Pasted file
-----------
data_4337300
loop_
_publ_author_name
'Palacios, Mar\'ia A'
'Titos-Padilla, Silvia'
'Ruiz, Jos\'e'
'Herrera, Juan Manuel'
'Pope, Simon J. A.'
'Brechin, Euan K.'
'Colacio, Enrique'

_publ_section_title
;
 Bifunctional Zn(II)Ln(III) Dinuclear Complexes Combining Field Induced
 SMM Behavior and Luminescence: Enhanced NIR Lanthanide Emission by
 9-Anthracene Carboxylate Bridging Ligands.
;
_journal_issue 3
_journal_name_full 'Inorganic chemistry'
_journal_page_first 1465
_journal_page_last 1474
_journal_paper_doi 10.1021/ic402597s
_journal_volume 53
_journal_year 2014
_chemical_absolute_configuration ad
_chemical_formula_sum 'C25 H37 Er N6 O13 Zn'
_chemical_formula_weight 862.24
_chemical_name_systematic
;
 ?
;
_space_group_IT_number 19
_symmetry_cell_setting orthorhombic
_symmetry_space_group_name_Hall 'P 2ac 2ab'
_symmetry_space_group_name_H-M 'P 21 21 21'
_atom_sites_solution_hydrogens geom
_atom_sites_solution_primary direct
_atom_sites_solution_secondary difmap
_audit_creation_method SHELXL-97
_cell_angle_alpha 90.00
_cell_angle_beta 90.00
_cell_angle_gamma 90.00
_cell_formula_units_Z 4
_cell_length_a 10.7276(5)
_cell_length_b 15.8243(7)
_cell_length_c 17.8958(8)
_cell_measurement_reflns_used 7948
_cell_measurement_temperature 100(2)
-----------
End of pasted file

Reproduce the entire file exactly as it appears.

data_4337300
loop_
_publ_author_name
'Palacios, Mar\'ia A'
'Titos-Padilla, Silvia'
'Ruiz, Jos\'e'
'Herrera, Juan Manuel'
'Pope, Simon J. A.'
'Brechin, Euan K.'
'Colacio, Enrique'

_publ_section_title
;
 Bifunctional Zn(II)Ln(III) Dinuclear Complexes Combining Field Induced
 SMM Behavior and Luminescence: Enhanced NIR Lanthanide Emission by
 9-Anthracene Carboxylate Bridging Ligands.
;
_journal_issue 3
_journal_name_full 'Inorganic chemistry'
_journal_page_first 1465
_journal_page_last 1474
_journal_paper_doi 10.1021/ic402597s
_journal_volume 53
_journal_year 2014
_chemical_absolute_configuration ad
_chemical_formula_sum 'C25 H37 Er N6 O13 Zn'
_chemical_formula_weight 862.24
_chemical_name_systematic
;
 ?
;
_space_group_IT_number 19
_symmetry_cell_setting orthorhombic
_symmetry_space_group_name_Hall 'P 2ac 2ab'
_symmetry_space_group_name_H-M 'P 21 21 21'
_atom_sites_solution_hydrogens geom
_atom_sites_solution_primary direct
_atom_sites_solution_secondary difmap
_audit_creation_method SHELXL-97
_cell_angle_alpha 90.00
_cell_angle_beta 90.00
_cell_angle_gamma 90.00
_cell_formula_units_Z 4
_cell_length_a 10.7276(5)
_cell_length_b 15.8243(7)
_cell_length_c 17.8958(8)
_cell_measurement_reflns_used 7948
_cell_measurement_temperature 100(2)